Hearing the light

Why hear the light?

According to a report of the WHO, approximately 360 million people – 5% of the world’s population – suffer from disabling hearing impairment. When conventional hearing aids can no longer provide relief, auditory signals can be directly converted into neural impulses in the auditory nerve by cochlear implants, bypassing the impaired sound coding inside the cochlea. This "sensory prosthesis", which has already been developed in the 70s of the 20th century, is used by more than 500,000 hearing impaired patients and is considered the most succesful neuroprosthesis in the world. It uses a microphone to record sound and converts it in real time into electronic signals, splitting it into several channels coding for different frequency ranges. The information about the sound intensity in each frequency channel is then relayed to the auditory neurons via 12 to 24 electrode contacts placed along the tonotopic axis of the cochlea. Cochlear implants enable open speech comprehension in most users. However, they suffer from poor quality of sound encoding since, due to the large lateral spread of electrical current from each of the electrode contacts, too many auditory neurons surrounding the contact are stimulated at the same time (Fig. 1). Thus, the number of independent channels is very low (typically below 10) and the discrimination of frequency and volume is rather limited when listening with cochlear implants, as compared to normal hearing.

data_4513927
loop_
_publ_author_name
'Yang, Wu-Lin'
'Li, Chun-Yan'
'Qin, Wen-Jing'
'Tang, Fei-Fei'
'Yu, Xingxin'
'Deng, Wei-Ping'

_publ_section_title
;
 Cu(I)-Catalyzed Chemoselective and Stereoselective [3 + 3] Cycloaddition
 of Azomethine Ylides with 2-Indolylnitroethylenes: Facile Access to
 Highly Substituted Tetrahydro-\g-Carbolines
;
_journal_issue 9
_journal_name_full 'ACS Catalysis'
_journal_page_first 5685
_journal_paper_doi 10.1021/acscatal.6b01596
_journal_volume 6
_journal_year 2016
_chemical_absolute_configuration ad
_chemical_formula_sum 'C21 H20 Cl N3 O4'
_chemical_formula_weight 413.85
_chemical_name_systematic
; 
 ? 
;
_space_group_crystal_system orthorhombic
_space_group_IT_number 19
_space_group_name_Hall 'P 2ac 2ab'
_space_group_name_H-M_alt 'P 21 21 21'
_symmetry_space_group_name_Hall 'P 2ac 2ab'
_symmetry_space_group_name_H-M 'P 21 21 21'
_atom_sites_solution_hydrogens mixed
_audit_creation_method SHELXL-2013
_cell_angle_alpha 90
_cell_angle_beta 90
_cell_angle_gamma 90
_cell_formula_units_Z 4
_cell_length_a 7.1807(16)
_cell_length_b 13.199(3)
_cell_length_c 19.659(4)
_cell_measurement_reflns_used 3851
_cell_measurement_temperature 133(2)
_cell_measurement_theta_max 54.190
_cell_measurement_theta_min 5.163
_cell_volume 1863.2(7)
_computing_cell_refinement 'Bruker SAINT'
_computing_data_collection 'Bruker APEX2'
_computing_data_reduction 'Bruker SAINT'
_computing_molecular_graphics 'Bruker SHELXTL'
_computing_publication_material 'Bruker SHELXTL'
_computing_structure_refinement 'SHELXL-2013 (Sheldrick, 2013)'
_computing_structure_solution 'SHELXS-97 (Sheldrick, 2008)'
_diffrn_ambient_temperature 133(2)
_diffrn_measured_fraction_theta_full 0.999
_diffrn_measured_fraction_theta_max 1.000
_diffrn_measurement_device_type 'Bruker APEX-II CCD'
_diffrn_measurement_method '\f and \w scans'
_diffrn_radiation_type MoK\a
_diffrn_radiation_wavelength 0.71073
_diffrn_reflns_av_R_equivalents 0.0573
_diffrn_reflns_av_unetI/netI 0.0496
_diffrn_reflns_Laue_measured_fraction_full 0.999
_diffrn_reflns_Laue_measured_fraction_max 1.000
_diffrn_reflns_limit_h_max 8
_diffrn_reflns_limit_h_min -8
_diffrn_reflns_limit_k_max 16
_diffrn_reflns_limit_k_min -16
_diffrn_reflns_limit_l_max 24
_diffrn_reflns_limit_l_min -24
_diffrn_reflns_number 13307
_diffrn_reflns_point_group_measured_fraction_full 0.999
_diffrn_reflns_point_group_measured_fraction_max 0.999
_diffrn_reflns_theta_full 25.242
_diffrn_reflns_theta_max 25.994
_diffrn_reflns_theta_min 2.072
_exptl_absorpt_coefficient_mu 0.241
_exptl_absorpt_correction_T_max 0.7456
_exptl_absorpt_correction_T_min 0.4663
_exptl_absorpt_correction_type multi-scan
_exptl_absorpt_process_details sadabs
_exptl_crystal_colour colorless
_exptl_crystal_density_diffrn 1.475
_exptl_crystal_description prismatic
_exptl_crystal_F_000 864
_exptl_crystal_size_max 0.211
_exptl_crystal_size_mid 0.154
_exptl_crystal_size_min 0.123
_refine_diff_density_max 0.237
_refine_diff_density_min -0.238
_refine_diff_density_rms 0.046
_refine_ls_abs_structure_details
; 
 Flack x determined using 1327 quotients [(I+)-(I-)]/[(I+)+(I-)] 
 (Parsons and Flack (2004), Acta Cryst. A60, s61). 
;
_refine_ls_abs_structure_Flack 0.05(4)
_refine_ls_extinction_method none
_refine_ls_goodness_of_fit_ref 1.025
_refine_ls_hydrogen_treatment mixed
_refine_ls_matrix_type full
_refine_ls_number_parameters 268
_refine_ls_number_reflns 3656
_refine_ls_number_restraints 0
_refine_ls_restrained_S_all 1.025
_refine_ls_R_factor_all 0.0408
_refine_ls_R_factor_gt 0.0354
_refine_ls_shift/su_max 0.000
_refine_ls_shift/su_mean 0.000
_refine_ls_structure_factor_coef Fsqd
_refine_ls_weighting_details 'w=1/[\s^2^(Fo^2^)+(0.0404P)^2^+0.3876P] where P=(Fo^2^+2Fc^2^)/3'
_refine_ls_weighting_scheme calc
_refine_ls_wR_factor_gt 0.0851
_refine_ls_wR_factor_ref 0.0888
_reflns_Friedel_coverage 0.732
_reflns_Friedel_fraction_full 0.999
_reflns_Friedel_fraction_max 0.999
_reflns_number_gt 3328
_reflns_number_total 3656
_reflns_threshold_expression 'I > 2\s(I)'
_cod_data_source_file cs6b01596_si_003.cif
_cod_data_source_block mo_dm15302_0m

Figure 1: Schematic illustration of the function of cochlear implants
Top: Current electrical implant inside the cochlea with large lateral spread of electric stimulation from each of the 12 electrode contacts.
Bottom: Future optical implant with numerous emitters, whose light is focused onto the auditory nerve.

Since light can be much more efficiently focused, this fundamental problem could be solved by using light instead of electrical current to stimulate the neurons. Every light source would then excite a considerably smaller group of cells as compared to "electrical hearing" (Fig. 1). When sound stimuli are electronically split up into discrete frequency bands, future cochlear implants can then transfer this information via up to 100 independent stimulation channels using microscale light sources. This promises a significant improvement in the potential for discrimination of pitch and volume and thus a breakthrough in the restoration of hearing for the severely hearing impaired.

How can neurons hear the light?